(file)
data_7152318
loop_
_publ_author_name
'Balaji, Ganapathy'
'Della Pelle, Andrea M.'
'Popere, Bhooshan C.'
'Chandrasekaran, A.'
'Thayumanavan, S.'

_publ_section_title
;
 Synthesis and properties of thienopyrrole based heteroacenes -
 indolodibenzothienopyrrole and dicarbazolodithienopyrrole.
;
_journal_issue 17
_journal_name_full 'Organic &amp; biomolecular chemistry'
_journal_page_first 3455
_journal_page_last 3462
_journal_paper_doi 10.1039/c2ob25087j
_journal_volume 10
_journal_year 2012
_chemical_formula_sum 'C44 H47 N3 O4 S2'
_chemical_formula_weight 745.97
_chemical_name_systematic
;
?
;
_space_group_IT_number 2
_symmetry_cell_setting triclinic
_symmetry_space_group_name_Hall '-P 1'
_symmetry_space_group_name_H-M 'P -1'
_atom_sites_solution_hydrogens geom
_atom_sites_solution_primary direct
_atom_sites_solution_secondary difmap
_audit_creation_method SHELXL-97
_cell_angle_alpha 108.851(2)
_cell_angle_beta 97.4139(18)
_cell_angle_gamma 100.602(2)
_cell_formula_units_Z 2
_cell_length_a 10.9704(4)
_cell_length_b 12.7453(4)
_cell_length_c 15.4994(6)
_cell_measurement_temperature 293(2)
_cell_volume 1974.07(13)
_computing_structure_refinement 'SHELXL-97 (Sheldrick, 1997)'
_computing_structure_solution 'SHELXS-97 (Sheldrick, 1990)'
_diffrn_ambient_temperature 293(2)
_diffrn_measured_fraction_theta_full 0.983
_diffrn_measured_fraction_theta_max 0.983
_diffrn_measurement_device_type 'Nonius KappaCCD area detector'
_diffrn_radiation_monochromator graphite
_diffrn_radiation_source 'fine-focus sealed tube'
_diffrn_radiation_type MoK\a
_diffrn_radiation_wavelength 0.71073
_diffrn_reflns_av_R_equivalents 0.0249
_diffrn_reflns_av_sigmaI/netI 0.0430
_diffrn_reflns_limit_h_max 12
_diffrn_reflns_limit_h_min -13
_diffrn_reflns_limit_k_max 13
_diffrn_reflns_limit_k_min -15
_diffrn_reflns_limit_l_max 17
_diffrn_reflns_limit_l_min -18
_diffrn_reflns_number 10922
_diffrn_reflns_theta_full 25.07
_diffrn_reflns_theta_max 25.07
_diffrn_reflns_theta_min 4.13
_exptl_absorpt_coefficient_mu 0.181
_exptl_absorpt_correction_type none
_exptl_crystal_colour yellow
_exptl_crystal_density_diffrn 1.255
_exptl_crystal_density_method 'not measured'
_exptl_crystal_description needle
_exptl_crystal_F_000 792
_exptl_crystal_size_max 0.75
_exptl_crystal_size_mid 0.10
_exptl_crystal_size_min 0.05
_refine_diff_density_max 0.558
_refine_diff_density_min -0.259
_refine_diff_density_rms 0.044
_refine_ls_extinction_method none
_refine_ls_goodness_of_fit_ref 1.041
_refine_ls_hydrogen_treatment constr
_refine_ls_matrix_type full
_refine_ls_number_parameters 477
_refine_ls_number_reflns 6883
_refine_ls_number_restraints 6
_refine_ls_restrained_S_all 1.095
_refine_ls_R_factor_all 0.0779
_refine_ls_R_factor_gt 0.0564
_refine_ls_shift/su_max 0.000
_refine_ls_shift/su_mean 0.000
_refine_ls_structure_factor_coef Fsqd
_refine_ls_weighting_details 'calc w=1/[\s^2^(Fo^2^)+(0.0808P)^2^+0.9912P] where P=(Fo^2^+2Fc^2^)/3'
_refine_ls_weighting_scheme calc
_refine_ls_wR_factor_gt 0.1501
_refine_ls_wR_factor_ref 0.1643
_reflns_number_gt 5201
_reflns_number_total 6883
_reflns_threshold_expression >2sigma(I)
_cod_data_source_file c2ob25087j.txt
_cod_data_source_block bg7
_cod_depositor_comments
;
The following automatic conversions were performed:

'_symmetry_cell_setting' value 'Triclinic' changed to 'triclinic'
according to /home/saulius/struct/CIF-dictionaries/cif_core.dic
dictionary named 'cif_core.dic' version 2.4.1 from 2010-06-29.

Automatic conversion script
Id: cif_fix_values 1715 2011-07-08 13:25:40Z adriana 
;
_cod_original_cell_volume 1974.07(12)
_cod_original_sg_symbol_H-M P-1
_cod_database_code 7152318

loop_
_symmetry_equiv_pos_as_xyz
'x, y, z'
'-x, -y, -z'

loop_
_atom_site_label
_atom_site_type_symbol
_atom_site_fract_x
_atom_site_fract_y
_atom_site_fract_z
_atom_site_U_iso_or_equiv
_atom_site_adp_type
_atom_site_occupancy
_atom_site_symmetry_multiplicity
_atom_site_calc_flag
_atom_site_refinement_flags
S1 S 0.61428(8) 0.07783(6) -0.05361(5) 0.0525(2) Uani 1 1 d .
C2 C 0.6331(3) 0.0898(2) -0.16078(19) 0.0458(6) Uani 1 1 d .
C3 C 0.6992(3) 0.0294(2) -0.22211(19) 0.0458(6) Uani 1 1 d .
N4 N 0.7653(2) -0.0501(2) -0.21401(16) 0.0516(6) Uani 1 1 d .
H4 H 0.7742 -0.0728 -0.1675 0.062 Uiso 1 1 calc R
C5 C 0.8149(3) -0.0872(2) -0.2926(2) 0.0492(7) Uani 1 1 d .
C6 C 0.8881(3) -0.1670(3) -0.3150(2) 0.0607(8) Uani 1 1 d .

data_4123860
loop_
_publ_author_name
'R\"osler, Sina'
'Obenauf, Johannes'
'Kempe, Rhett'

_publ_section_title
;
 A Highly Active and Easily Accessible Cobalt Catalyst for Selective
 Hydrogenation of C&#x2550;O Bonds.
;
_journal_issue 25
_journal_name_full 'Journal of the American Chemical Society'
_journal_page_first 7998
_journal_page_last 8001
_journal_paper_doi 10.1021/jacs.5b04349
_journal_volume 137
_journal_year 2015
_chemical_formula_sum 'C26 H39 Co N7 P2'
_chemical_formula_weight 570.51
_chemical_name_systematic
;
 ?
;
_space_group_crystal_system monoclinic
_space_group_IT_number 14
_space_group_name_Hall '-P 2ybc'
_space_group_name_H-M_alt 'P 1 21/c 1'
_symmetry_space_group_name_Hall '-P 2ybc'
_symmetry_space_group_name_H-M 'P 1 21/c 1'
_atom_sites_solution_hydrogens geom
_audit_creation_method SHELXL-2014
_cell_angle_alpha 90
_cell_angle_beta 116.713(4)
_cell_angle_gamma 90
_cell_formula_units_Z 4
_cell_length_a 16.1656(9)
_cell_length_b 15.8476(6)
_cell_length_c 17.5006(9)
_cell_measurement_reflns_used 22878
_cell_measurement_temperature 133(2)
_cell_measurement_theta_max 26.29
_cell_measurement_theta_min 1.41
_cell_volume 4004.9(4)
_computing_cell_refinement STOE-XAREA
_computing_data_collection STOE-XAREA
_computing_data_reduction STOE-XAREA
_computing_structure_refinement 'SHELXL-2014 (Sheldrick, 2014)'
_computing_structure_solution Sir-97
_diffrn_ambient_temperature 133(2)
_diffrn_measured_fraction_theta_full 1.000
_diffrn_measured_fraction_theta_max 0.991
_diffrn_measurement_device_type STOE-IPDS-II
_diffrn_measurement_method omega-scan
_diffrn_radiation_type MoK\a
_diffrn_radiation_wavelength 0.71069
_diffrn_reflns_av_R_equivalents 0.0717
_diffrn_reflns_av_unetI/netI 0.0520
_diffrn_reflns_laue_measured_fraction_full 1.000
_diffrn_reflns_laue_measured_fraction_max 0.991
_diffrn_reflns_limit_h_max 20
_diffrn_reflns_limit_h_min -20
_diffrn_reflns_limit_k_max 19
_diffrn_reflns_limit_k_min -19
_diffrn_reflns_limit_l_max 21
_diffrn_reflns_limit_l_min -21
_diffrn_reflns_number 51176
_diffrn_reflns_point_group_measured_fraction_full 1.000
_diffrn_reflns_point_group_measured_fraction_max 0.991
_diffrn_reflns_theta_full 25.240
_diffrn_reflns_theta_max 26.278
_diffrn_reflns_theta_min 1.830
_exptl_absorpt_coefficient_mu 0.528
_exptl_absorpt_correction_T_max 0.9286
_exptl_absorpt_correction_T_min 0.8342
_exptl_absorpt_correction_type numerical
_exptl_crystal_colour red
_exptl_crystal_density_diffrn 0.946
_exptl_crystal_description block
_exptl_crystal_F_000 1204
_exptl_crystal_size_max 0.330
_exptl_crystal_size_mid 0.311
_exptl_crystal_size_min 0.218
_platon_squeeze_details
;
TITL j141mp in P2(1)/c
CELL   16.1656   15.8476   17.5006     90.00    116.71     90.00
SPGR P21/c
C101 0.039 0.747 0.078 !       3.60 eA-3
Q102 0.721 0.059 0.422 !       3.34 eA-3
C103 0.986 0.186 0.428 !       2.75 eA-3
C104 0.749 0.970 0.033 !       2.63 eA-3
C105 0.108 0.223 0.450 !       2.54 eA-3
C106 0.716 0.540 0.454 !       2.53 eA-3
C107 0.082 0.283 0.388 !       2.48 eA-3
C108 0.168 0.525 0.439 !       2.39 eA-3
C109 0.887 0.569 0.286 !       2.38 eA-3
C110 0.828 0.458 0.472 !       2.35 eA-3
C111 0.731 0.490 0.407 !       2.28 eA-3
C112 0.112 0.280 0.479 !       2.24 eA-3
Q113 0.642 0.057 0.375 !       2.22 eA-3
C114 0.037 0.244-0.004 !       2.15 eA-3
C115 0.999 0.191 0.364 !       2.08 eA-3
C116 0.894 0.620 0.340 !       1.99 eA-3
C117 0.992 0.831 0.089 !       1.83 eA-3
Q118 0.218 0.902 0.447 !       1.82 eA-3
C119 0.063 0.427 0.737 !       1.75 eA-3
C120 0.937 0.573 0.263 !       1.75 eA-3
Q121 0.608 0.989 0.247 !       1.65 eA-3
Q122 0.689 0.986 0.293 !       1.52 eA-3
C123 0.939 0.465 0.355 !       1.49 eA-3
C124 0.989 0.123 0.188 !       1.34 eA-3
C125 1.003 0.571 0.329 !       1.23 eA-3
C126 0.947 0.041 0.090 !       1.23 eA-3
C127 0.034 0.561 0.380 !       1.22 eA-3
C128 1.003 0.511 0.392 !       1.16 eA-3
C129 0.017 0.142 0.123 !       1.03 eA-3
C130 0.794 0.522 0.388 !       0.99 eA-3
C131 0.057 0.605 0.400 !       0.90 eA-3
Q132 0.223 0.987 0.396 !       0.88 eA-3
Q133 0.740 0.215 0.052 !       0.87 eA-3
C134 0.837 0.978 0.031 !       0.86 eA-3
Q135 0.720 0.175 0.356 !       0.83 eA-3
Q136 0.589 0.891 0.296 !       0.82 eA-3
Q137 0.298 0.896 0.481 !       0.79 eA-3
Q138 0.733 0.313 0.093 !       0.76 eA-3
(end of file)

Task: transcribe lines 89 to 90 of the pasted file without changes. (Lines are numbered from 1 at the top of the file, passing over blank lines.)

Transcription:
_refine_ls_shift/su_max 0.000
_refine_ls_shift/su_mean 0.000